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Chapter IV.—Why the Evil Prince Was Made.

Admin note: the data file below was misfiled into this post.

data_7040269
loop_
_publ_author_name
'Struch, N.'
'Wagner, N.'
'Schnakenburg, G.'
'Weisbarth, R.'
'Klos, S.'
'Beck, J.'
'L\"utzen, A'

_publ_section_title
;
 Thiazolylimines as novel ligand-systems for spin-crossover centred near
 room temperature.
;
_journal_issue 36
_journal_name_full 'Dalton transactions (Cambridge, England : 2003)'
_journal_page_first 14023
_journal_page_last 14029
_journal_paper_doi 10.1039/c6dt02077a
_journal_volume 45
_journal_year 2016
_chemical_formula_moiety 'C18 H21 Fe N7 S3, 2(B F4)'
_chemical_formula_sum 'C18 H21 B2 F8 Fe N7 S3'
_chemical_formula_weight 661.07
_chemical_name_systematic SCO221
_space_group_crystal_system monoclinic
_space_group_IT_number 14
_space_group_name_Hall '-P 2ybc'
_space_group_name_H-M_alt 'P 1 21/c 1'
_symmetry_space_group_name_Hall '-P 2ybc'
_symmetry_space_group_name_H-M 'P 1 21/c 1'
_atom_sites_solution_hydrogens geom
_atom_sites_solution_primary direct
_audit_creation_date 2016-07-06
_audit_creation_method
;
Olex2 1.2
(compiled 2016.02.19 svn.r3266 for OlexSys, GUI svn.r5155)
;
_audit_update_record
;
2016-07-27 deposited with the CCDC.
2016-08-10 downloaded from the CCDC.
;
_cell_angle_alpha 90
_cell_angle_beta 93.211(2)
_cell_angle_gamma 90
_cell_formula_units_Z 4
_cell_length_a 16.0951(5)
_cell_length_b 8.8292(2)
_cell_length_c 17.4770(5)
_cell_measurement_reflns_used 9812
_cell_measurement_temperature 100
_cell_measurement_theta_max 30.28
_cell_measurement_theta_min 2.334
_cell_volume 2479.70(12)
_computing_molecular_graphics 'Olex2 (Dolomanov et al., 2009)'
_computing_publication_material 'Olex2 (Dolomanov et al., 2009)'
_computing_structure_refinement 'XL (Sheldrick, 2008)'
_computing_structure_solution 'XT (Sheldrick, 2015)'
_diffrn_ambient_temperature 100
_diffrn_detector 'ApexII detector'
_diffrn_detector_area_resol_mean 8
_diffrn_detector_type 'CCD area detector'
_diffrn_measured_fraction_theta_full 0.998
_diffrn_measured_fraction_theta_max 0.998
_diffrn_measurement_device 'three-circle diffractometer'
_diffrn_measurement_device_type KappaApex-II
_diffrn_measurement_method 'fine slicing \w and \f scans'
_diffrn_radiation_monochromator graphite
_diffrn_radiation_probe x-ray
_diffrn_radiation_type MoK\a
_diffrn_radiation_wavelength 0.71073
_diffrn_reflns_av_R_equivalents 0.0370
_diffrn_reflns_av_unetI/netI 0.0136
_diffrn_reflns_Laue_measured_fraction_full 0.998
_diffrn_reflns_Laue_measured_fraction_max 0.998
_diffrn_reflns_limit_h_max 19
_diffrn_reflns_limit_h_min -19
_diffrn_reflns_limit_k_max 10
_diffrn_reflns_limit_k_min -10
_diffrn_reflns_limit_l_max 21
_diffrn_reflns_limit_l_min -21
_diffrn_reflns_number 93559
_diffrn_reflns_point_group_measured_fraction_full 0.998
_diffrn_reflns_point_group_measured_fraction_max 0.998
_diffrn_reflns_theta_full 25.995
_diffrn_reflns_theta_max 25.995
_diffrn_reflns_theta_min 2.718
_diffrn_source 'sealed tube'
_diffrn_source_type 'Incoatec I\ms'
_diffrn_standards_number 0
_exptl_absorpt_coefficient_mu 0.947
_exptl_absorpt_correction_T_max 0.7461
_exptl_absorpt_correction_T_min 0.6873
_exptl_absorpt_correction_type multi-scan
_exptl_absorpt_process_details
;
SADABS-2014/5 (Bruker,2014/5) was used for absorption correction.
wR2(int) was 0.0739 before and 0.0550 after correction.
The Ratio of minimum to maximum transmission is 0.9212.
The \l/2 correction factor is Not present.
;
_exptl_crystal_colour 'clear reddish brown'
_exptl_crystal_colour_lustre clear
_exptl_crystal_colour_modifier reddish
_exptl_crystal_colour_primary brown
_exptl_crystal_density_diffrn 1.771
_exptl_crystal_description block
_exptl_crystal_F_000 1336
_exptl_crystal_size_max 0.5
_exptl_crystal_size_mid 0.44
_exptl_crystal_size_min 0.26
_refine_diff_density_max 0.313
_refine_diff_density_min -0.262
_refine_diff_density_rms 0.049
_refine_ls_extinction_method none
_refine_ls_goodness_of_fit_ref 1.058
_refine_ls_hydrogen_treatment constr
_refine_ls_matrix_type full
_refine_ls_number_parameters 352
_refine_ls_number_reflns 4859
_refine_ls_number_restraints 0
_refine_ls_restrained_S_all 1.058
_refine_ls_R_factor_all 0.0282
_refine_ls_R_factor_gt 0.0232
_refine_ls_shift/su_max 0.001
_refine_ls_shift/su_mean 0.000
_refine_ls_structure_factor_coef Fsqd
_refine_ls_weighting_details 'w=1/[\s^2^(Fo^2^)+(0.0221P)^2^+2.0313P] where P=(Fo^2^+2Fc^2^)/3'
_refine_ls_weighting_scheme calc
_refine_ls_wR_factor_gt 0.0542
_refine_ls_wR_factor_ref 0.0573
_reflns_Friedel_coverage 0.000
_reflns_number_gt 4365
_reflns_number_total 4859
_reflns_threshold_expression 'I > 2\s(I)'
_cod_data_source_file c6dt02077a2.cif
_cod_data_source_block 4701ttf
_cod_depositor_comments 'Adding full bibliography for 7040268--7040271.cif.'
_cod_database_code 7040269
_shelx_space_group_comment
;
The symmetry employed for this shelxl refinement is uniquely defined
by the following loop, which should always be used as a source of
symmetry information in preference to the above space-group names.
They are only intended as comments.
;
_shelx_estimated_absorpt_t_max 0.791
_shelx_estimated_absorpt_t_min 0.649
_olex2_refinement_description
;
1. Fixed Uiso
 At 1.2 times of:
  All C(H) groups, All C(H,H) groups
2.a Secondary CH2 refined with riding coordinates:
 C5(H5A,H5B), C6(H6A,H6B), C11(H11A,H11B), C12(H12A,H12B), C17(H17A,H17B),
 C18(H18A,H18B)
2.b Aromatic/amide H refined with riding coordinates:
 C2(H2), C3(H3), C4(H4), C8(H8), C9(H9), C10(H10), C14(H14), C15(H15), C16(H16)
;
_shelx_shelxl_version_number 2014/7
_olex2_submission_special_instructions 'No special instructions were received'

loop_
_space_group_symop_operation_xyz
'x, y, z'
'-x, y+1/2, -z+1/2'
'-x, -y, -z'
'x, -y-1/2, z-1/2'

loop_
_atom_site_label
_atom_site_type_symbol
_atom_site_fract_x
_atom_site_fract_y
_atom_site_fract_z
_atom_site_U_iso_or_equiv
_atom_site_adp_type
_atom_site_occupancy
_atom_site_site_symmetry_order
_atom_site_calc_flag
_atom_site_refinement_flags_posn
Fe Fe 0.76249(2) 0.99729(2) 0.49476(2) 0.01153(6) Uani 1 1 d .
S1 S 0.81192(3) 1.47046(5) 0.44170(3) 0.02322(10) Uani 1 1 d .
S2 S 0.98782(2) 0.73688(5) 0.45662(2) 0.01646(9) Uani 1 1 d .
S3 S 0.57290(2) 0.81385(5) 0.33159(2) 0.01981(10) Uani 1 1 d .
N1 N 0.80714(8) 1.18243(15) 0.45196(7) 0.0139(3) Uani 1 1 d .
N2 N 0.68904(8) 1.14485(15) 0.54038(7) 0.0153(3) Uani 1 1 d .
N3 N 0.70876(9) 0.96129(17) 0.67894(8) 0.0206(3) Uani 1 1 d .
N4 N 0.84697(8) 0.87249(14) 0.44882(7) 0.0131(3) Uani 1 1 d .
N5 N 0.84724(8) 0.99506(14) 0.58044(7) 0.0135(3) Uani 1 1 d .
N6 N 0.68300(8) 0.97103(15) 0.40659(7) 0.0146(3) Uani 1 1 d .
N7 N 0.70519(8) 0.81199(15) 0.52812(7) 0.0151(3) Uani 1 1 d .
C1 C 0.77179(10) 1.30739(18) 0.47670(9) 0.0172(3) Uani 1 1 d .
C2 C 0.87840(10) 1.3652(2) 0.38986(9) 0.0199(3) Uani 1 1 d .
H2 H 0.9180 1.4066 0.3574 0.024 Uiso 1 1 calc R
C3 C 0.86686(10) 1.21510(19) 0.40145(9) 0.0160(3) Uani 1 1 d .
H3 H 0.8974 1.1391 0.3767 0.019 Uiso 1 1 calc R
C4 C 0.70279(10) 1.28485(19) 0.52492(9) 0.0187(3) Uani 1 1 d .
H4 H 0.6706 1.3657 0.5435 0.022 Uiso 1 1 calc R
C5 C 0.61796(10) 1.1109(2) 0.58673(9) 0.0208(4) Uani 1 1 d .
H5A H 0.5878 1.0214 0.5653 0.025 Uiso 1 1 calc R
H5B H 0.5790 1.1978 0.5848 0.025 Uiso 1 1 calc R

But some one will say, How then was it necessary that that prince should be made, who was to turn away the minds of men from the true prince?836836    [Comp. book viii. 55, 56; Homily XIX. 2–18.—R.]  Because God, who, as I have said, wished to prepare friends for His Son, did not wish them to be such as by necessity of nature could not be aught else, but such as should desire of their own choice and will to be good; because neither is that praiseworthy which is not desirable, nor is that judged to be good which is not sought for with purpose.  For there is no credit in being that from which the necessity of your nature does not admit of your changing.  Therefore the providence of God has willed that a multitude of men should be born in this world, that those who should choose a good life might be selected from many.  And because He foresaw that the present world could not consist except by variety and inequality, He gave to each mind freedom of motions,837837    [The doctrine of free-will, and the necessity of evil in consequence, appears throughout.  Comp. book iii. 21, v. 6.  In the Homilies there is not so much emphasis laid upon this point; but see Homily XI. 8.—R.] according to the diversities of present things, and appointed this prince, through his suggestion of those things which run contrary, that the choice of better things might depend upon the exercise of virtue.


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